Monday April 17, 2006 - 22:17:24 GMT
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Forex: Dollar Shrugs off Strong TIC Report in Thin Holiday Trading
DailyFX Fundamentals 04-17-06
- Dollar Shrugs off Strong TIC Report in Thin Holiday Trading
- China Sees Declining Purchases of US Debt as a Solution to Reducing Surplus with US
- Japanese Officials Continue to Be Concerned With Rising Long Term Yields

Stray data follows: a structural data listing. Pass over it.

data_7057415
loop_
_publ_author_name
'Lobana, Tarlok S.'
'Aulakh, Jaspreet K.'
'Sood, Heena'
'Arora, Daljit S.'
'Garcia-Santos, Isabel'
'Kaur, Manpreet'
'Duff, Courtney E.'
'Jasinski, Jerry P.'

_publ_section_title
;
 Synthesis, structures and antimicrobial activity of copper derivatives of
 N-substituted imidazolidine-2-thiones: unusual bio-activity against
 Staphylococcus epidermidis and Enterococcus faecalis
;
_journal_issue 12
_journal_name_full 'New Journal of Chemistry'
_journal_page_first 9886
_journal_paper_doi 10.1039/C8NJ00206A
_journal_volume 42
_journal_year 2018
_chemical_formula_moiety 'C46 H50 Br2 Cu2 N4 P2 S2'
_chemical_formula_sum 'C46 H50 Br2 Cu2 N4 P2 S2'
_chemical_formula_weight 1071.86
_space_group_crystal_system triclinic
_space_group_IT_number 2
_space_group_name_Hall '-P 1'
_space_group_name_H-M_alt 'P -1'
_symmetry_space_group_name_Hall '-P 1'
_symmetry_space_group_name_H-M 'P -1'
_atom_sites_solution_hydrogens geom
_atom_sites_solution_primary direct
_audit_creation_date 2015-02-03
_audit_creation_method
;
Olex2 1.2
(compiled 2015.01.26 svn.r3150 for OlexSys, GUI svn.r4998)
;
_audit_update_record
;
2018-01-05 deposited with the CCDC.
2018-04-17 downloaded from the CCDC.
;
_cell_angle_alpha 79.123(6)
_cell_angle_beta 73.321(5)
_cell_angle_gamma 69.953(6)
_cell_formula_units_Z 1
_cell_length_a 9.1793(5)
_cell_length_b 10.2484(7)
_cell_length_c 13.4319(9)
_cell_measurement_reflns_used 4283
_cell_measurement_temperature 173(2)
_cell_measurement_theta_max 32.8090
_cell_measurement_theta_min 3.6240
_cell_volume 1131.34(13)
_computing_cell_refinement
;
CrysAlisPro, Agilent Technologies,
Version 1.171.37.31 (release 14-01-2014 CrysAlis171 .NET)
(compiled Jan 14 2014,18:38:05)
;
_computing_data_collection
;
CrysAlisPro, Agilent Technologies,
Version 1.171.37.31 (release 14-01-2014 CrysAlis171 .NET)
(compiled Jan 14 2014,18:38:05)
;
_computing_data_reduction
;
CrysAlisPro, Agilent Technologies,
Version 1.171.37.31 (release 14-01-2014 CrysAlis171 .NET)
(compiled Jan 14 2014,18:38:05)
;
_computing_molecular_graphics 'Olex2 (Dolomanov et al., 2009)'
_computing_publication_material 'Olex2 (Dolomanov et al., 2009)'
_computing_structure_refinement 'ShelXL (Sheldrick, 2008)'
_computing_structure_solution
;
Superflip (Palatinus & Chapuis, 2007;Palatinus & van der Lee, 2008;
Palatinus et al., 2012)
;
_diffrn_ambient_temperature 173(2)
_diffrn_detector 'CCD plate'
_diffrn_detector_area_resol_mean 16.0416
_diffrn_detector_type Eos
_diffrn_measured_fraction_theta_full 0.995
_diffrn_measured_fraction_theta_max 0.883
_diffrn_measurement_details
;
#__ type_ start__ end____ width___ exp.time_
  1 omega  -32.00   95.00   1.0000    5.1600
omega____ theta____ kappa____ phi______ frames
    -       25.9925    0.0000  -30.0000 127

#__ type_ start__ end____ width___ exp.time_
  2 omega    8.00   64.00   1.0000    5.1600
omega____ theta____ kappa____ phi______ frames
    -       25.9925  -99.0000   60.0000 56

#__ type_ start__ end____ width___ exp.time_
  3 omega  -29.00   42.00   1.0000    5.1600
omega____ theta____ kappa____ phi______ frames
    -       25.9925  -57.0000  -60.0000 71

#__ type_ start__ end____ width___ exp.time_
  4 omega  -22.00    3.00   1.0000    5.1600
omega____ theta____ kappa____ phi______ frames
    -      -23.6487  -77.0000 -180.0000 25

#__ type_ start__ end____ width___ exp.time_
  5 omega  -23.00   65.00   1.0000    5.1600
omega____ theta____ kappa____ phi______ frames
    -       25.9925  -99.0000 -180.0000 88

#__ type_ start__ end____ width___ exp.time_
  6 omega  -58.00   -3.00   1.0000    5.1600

With volatility compressing significantly last week, we took the opportunity on Good Friday to talk about the important crossroad that we are standing at in many of the currency pairs and how this week could prove to be a major turning point in the market. We also indicated that a break or a big move was imminent and to our pleasant surprise this was exactly what unfolded when we walked into the office today. With most of Europe still closed for Easter Monday, Japanese and US traders took the opportunity the push the dollar lower against all of the majors. Trading was extremely erratic as Japanese traders initiated the first wave of dollar selling in the Asian trading hours as dollar bulls take profit ahead of the US Treasury International Capital (TIC) flow report. When US traders joined the market, they were surprised to see the breakout and responded by exacerbating the sell-off. What we found the most interesting however was the marketâ€™s lackluster response to a very strong TIC number. Net foreign inflows to the US increased by a whopping $86.9 billion, to the highest level in 3 months. This was not only far above the same monthâ€™s trade deficit, but also far above the marketâ€™s forecast. The details of the report indicate that the USâ€™ aggressive interest rate hikes have attracted strong interest in the countryâ€™s bond market investments. OPEC, China and Japan were all buyers while hedge funds located in the Caribbean were sellers for the third consecutive month. Overall, this report was very strong and will push back fears for a growing current account and trade deficit for the time being since the number indicates that we are seeing funding sufficiency rather than deficiencies. Although technically, todayâ€™s break lower in the dollar appears significant against most of the major currency pairs, the fact that the move happened during thin trading conditions makes its sustainability questionable. Looking beyond the TIC report, dollar bulls still have a cause for concern. The manufacturing sector continues to show signs of weakness as the Empire State manufacturing index falls from 29.0 to 15.8 in April. This is the lowest reading we have seen since last October and is consistent with the weaker ISM report released two weeks ago. Fears of a possible US military action on Iran has pushed oil prices to a new record high of $70.36 and gold prices to a 25 year high. The rapid rise in energy prices over the past two months should raise concerns around the world. Even though heating needs are behind us, we are moving into the busy summer driving season. Gasoline prices have already creeped above $3 a gallon in many states and if they continue to rise, it could pose a bigger drag on growth as business costs increase and consumers end up with less money for discretionary spending. It will also push global inflation higher, leaving many central banks with no other option than to either keep monetary policy tight or in some cases, tighten them even further. Though this could mean a more aggressive Fed, it ultimately means greater risks to the economy. This week, we are expecting inflation figures starting with tomorrowâ€™s producer price index. Given the sharp fall in the February figures as well as the rise in energy prices, PPI should come in stronger, which could help the dollar recuperate some of todayâ€™s losses.